Aquatic Science Centre to open along Ulu Pandan Canal

Aquatic Science Centre to open along Ulu Pandan Canal 

Besides research, centre aims to whet interest of public in water technologies

 

A WATER research laboratory will come up on the banks of the Ulu Pandan Canal in Clementi by the end of next year.

Launched yesterday, the Aquatic Science Centre will carry out studies on urban water management. Its interactive showcase of projects and technologies will be open to the public.

 

Set up by the Singapore-Delft Water Alliance (SDWA), the centre is the first of a network of three such centres which will monitor water quality around the island.

 

The 1,800 sq m Clementi centre will be staffed by some 20 researchers from fields like biology, hydro-engineering and chemistry.

 

The $9 million it will take to build the centre and fund its work will come from the National Research Foundation, National University of Singapore and national water agency PUB.

 

The other two water-research centres will be sited on the Southern Islands and at a reservoir.

 

Director of the SDWA, Professor Vladan Babovic, explained that siting the centres near the Ulu Pandan Canal, the open sea and a reservoir meant that their research would cover the entire water cycle.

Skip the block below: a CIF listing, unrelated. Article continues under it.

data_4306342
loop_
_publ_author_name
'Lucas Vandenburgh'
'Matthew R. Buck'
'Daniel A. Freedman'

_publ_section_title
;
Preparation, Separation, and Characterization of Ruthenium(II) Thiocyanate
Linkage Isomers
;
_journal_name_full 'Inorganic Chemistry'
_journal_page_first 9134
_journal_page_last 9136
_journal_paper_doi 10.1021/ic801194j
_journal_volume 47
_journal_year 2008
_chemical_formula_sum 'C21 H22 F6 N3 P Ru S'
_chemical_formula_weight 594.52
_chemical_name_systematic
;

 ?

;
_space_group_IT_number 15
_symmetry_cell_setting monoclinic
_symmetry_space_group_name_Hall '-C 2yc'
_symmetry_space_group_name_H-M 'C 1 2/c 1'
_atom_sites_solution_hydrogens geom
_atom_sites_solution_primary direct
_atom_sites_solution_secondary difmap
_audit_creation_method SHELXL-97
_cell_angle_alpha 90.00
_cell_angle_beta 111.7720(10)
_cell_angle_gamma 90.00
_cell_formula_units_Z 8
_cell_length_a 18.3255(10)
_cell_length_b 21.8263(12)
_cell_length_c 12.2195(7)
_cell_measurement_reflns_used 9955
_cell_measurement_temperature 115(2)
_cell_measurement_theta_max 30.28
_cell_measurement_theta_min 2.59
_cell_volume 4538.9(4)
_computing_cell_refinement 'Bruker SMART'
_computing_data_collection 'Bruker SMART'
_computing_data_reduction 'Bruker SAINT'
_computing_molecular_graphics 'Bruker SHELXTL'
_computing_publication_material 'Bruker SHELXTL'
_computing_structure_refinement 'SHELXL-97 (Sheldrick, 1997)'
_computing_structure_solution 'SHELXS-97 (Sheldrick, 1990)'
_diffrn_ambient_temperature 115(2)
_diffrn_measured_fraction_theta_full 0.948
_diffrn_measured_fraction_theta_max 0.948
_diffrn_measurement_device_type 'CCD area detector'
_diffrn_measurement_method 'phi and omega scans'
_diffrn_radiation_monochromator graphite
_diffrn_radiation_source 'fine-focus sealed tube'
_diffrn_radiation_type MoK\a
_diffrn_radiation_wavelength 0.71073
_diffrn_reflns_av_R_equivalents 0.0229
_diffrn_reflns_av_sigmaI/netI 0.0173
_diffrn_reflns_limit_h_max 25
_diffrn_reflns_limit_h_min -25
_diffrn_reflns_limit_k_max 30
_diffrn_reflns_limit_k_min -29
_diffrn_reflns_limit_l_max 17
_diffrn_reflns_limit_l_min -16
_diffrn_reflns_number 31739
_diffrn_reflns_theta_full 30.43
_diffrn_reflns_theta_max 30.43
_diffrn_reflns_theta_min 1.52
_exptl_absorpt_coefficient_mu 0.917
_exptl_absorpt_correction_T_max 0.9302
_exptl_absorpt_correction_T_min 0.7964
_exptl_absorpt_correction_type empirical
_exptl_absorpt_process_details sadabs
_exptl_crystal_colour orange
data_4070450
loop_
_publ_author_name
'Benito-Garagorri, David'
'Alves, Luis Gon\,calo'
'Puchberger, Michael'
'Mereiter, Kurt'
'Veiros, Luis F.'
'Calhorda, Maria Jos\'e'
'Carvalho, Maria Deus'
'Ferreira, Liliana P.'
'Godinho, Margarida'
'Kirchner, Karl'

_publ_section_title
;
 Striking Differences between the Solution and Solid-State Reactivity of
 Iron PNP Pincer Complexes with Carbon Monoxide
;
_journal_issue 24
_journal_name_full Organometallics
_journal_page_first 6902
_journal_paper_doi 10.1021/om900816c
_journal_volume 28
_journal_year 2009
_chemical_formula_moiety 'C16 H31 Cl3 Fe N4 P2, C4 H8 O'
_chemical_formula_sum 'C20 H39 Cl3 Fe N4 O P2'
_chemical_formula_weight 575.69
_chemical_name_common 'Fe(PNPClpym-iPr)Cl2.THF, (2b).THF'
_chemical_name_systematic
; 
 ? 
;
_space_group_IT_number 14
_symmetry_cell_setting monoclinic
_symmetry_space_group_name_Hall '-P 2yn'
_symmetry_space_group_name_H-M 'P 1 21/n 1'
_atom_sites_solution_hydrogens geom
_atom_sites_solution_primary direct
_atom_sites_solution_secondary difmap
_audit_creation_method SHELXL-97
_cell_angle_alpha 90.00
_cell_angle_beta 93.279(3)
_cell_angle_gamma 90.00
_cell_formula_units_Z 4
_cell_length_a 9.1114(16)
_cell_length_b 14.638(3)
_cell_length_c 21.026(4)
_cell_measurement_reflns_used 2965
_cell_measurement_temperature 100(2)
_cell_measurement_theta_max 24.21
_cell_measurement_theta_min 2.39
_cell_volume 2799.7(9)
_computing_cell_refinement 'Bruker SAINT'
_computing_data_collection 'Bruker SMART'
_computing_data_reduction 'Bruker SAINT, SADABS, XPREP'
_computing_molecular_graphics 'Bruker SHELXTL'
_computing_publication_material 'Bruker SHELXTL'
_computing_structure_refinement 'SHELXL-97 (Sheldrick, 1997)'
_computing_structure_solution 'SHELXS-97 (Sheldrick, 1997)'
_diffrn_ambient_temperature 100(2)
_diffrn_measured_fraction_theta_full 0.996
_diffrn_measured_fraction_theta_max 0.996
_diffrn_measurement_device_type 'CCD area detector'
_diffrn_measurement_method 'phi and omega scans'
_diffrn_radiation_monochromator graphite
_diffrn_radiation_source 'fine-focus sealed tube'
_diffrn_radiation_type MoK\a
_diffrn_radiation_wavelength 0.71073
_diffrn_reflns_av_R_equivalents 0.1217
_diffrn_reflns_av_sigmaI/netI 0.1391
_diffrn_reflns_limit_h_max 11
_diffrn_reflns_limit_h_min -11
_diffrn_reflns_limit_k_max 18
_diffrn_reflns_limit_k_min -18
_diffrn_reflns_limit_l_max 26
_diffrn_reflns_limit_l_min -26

At the launch yesterday, Environment and Water Resources Minister Yaacob Ibrahim said the centres’ findings will enable urban planners to make Singapore’s waterways both beautiful and functional.

 

The research thus complements the PUB’s massive Active, Beautiful and Clean Waterways project.

 

The minister explained that the challenge in this project lay in transforming the island’s existing waterways into dual-function water sources and recreation areas without compromising on the quality of drinking water they produced.

 

To improve water quality, researchers at the new centre will study how plant and animal organisms use natural systems to minimise pollution.

 

But it is not just about science: The people will also be engaged to play a role in keeping the waterways here healthy, said Dr Yaacob.

 

By being open to the public, it is hoped that the water centre will whet the interest of the public in water technologies and issues.

 

Said Prof Babovic: ‘If, one day, a 10-year-old tells me he wants to be an aquatic scientist, it will make my day.’

 

Source: Straits Times

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